The Tory Leadership stakes have risen dramatically in the last 24 hours, with more and more candidates confessing to past illegal drug-use, writes Archery, Bridge, Hare-Jugging, Real Tennis, Topological Homeomorphism and Political Correspondent, Claire de Lune.
It was Rory Stewart who opened the floodgates when he revealed that he had smoked opium in his youth. "It was when I found myself wandering around Afghanistan that I knew I had made a dreadful mistake", Stewart admitted. "I had been at a shepherd's meet in North Lakeland and just went outside for a quick smoke. I awoke a week later in a pool of dried vomit in the Wakhan Corridor, with a local tribesman wearing my moleskin trousers. However, this would not prevent me from becoming an effective Prime Minister with a keen sense of the road ahead."
Since then there has been a continuous stream of revelations. It might almost be said that the possession of a narcotic bent has become de rigeur in the arsenal of aspirants to the leadership.
Yesterday, Conservative Central office was shaken by the news that Thomas De Quincey, 234, had thrown his hat into the ring, unashamedly confessing to a life of opium consumption. De Quincey even has a book - Confessions of an English Opium-Eater - detailing his debaucheries, in which he appears to extol the virtues of opium:
Oh! just, subtle, and mighty opium! that to the hearts of poor and rich alike, for the wounds that will never heal, and for 'the pangs that tempt the spirit to rebel,' bringest an assuaging balm
Speaking to the BBC yesterday, De Quincey said, of a typical opium-eating session, that:
"Space swelled, and was amplified to an extent of unutterable infinity. This, however, did not disturb me so much as the vast expansion of time; I sometimes seemed to have lived for 70 or 100 years in one night; nay, sometimes had feelings representative of a millennium passed in that time, or, however, of a duration far beyond the limits of any human experience.
"This, far from disqualifying me in the leadership contest, would stand me in good stead in those endless parliamentary debates and Brexit negotiations and having to put up with the likes of Boris Johnson and Michael Gove."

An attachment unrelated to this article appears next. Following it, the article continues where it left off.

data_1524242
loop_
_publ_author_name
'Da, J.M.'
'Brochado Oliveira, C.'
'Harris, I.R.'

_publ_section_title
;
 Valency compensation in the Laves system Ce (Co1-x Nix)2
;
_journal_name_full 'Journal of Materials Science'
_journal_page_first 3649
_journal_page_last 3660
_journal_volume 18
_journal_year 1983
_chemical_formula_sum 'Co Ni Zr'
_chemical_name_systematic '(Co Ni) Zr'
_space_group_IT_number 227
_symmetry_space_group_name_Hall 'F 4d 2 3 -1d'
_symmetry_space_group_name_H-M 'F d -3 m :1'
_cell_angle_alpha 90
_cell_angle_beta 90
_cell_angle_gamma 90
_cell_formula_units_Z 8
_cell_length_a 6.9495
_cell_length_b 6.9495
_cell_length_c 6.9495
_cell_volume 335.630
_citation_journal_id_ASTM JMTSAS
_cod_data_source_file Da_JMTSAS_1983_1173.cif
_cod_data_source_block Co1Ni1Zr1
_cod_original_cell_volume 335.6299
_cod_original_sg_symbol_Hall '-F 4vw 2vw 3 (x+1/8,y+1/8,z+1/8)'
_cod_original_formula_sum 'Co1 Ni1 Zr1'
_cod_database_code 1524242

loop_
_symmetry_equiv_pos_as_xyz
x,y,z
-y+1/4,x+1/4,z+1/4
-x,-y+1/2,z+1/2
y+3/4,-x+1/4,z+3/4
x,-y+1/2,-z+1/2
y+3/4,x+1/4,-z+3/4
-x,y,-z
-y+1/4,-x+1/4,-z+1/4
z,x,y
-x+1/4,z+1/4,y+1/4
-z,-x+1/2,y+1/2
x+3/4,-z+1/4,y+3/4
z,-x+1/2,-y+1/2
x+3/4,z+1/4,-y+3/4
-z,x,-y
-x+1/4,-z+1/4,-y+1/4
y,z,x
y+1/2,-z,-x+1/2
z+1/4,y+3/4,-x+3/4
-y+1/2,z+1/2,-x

Hard on the heels of De Quincey's bombshell yesterday, came the shock news that Samuel Taylor Coleridge, 247, has stepped into the ring. Coleridge, whose poem Kubla Khan was famously written under the influence of opium, might be thought an unsuitable candidate for the role given the twin impediments of his lifelong addiction to laudanum and his death in 1834.
However, Coleridge supporter Thomas Carlyle, was defiant, yesterday, suggesting that Coleridge would bring a unique perspective on the turbulent world of British politics:
Coleridge sat on the brow of Highgate Hill, in those years, looking down on London and its smoke-tumult, like a sage escaped from the inanity of life's battle ..
When pressed on the vexed question of Coleridge's death, Carlyle retorted: "that did not impede the performance of Harold McMillan or Alec Douglas-Home" - though critics are pointing to the fact that Carlyle himself, having died in 1881, is hardly an unbiased commentator.
But surely with the emergence of Rolling Stones guitarist Keith Richards, 210, as a candidate, the Tory leadership contest has plumbed new depths.
At a press conference yesterday, Richards said:
"I was a junkie for ten years. I didn't have a problem with drugs, I had a problem with the police, man. These cats, man, Boris Johnson, Michael Gove, those cats, yeah. These are tough cats, man. You need to have lived on the road to keep up with these cats. It's the blues, man. What yer gonna do? It's gotta be better than tryin' to work with Mick, man. I always say that Mick - he's a great bunch of guys. So is Jeremy Corbyn, yeah? And if you've worked with Chuck Berry, man, you can deal with any shit, like Nigel Farage, baby."